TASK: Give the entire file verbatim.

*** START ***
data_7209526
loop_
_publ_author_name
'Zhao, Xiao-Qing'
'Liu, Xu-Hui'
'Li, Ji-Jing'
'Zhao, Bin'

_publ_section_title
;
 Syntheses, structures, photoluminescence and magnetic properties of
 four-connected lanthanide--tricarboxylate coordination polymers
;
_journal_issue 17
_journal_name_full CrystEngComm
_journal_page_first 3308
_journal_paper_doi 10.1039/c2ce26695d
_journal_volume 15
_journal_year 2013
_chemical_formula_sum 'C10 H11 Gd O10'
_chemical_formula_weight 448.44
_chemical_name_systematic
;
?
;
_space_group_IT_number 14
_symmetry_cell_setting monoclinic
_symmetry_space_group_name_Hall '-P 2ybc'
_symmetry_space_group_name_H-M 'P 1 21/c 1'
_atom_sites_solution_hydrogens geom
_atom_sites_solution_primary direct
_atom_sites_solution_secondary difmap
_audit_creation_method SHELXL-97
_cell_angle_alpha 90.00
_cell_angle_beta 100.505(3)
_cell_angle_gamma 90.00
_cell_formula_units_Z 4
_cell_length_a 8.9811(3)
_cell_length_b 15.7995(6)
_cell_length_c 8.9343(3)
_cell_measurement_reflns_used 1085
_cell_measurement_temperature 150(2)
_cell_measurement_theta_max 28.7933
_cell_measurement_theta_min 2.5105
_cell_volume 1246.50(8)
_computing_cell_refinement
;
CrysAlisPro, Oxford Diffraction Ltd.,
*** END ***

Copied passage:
data_7209526
loop_
_publ_author_name
'Zhao, Xiao-Qing'
'Liu, Xu-Hui'
'Li, Ji-Jing'
'Zhao, Bin'

_publ_section_title
;
 Syntheses, structures, photoluminescence and magnetic properties of
 four-connected lanthanide--tricarboxylate coordination polymers
;
_journal_issue 17
_journal_name_full CrystEngComm
_journal_page_first 3308
_journal_paper_doi 10.1039/c2ce26695d
_journal_volume 15
_journal_year 2013
_chemical_formula_sum 'C10 H11 Gd O10'
_chemical_formula_weight 448.44
_chemical_name_systematic
;
?
;
_space_group_IT_number 14
_symmetry_cell_setting monoclinic
_symmetry_space_group_name_Hall '-P 2ybc'
_symmetry_space_group_name_H-M 'P 1 21/c 1'
_atom_sites_solution_hydrogens geom
_atom_sites_solution_primary direct
_atom_sites_solution_secondary difmap
_audit_creation_method SHELXL-97
_cell_angle_alpha 90.00
_cell_angle_beta 100.505(3)
_cell_angle_gamma 90.00
_cell_formula_units_Z 4
_cell_length_a 8.9811(3)
_cell_length_b 15.7995(6)
_cell_length_c 8.9343(3)
_cell_measurement_reflns_used 1085
_cell_measurement_temperature 150(2)
_cell_measurement_theta_max 28.7933
_cell_measurement_theta_min 2.5105
_cell_volume 1246.50(8)
_computing_cell_refinement
;
CrysAlisPro, Oxford Diffraction Ltd.,